Archbishop Desmond Tutu, the Nobel Peace Prize laureate who helped bring South Africa’s apartheid system to an end, has died at the age of 90.
The churchman’s death, according to President Cyril Ramaphosa, marks “another chapter of bereavement in our nation’s farewell to a generation of outstanding South Africans.”
Archbishop Tutu had also contributed to the legacy of “a liberated South Africa,” he said.
Tutu was one of the most well-known figures in the country, both at home and abroad.
He was a contemporary of anti-apartheid icon Nelson Mandela, and he was a driving force behind the movement to end the white minority government’s policy of racial segregation and discrimination against the black majority in South Africa from 1948 until 1991.
Tutu was described by President Ramaphosa as “an iconic spiritual leader, anti-apartheid activist, and global human rights campaigner.”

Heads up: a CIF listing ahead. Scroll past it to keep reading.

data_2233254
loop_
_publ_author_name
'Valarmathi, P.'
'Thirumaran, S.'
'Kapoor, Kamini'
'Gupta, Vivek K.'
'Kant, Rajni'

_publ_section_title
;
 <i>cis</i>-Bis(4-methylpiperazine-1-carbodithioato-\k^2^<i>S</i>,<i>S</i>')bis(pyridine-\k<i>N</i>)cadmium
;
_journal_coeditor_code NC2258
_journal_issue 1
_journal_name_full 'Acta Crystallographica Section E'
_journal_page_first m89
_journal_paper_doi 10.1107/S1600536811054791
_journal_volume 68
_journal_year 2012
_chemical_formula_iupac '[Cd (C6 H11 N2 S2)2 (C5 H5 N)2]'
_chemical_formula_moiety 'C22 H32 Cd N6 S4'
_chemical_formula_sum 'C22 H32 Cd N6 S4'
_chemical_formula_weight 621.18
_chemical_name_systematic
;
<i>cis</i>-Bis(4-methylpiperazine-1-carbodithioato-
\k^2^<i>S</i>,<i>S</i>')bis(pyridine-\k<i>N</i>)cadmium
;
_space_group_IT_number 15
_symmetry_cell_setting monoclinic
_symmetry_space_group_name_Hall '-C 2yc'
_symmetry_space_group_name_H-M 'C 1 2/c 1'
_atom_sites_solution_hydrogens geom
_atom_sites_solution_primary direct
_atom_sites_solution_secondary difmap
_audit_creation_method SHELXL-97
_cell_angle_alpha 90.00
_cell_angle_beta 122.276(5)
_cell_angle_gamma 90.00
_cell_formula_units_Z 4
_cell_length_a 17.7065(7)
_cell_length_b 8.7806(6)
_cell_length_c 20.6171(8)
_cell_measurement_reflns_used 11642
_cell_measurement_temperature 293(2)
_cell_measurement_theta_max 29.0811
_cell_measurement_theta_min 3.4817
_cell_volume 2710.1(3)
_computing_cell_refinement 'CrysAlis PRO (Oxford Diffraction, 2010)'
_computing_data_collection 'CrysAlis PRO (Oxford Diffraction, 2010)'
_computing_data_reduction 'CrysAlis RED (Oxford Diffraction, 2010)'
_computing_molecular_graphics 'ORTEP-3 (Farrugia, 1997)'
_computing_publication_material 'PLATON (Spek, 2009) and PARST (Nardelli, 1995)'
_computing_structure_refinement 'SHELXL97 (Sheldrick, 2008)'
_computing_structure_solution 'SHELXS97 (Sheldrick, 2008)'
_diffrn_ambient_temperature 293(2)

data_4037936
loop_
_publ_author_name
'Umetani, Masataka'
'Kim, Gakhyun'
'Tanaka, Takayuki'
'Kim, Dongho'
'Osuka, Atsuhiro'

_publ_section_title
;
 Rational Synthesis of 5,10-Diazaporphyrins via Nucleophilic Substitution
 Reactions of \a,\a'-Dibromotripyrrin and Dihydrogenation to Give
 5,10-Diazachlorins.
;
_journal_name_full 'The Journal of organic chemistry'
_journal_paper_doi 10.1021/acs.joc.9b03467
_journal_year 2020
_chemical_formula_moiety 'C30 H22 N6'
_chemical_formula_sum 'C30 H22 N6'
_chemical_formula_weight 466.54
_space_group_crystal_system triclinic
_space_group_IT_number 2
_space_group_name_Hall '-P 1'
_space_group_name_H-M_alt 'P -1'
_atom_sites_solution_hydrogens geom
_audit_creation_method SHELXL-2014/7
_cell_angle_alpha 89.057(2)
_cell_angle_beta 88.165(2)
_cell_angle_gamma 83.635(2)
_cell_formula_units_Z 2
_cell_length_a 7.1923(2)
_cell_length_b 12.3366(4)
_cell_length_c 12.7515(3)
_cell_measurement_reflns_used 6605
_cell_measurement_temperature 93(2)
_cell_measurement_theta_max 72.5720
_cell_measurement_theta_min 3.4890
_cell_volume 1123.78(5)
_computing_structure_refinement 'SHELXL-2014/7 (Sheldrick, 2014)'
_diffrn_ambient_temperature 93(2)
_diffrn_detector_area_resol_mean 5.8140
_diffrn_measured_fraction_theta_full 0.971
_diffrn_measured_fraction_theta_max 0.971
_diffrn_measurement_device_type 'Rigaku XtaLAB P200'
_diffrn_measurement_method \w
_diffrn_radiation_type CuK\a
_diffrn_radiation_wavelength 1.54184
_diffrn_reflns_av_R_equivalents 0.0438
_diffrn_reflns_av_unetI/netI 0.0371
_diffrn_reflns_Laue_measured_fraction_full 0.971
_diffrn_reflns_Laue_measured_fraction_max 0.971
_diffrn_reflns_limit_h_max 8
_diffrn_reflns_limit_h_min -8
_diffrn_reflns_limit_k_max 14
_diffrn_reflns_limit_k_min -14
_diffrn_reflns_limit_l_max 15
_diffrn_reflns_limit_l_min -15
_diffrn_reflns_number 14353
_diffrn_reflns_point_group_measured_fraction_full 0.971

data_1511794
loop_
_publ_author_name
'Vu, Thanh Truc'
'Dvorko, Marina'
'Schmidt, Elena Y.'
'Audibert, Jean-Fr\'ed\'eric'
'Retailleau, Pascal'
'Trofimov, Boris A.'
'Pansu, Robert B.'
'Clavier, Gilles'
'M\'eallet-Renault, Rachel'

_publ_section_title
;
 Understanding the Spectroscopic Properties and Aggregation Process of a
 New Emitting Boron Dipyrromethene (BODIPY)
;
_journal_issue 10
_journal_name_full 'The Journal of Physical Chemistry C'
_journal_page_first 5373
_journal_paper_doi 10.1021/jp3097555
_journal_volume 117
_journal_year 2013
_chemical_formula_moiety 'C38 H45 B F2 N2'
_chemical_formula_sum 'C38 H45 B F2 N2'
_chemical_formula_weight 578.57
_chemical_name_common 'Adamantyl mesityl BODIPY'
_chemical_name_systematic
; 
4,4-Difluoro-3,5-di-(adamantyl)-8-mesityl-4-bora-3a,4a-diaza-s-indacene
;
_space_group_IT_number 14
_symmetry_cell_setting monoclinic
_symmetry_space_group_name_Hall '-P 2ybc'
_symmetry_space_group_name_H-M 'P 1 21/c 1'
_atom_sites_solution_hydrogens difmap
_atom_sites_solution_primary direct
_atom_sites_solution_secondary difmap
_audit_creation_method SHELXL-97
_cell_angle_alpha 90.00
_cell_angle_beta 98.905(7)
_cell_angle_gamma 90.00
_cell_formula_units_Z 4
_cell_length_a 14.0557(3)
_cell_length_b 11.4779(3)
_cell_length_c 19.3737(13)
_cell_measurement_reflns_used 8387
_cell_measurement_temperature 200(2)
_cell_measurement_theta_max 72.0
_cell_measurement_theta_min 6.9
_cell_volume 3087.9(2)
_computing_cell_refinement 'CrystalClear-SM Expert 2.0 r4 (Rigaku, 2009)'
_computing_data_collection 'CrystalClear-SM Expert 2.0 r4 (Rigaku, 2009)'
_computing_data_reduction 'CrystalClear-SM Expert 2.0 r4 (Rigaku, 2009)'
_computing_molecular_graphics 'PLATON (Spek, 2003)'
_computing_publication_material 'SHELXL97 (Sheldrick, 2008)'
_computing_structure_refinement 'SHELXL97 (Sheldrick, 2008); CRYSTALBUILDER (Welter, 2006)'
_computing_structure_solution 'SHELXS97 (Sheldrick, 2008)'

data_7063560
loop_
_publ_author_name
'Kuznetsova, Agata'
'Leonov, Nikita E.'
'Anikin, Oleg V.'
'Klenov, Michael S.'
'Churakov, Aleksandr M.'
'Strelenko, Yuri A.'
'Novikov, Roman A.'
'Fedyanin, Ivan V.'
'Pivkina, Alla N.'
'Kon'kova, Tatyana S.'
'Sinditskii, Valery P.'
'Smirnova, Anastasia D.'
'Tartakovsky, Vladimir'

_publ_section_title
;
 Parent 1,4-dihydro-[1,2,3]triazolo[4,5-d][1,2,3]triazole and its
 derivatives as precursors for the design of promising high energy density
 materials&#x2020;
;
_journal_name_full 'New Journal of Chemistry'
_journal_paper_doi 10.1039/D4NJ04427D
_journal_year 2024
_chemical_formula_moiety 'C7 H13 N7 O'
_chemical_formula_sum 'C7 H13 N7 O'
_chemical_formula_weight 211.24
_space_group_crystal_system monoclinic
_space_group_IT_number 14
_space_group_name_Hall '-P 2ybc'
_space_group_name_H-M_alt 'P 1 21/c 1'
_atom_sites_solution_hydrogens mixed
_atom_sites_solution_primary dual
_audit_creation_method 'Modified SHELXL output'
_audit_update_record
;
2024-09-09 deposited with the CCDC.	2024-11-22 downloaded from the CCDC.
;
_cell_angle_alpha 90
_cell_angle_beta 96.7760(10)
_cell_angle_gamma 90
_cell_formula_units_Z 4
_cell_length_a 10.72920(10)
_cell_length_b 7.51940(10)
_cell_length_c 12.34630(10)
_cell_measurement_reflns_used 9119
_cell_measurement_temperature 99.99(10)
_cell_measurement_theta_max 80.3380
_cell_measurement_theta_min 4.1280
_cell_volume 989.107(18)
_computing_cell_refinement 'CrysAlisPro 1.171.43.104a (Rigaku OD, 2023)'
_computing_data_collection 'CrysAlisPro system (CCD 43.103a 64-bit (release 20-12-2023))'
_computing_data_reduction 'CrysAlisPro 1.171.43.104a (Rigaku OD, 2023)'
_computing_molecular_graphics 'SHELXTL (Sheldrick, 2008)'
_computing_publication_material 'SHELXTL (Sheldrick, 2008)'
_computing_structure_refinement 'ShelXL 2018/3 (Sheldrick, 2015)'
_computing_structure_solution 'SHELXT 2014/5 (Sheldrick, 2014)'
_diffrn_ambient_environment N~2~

“A patriot without equal; a leader of principle and pragmatism who gave meaning to the biblical insight that faith without works is dead,” he said.
“A man of extraordinary intellect, integrity and invincibility against the forces of apartheid, he was also tender and vulnerable in his compassion for those who had suffered oppression, injustice and violence under apartheid, and oppressed and downtrodden people around the world.”
The Nelson Mandela Foundation was among those paying tributes, saying Tutu’s “contributions to struggles against injustice, locally and globally, are matched only by the depth of his thinking about the making of liberatory futures for human societies.
“He was an extraordinary human being. A thinker. A leader. A shepherd.”
Former US President Barack Obama referred to him as a “moral compass” and a mentor.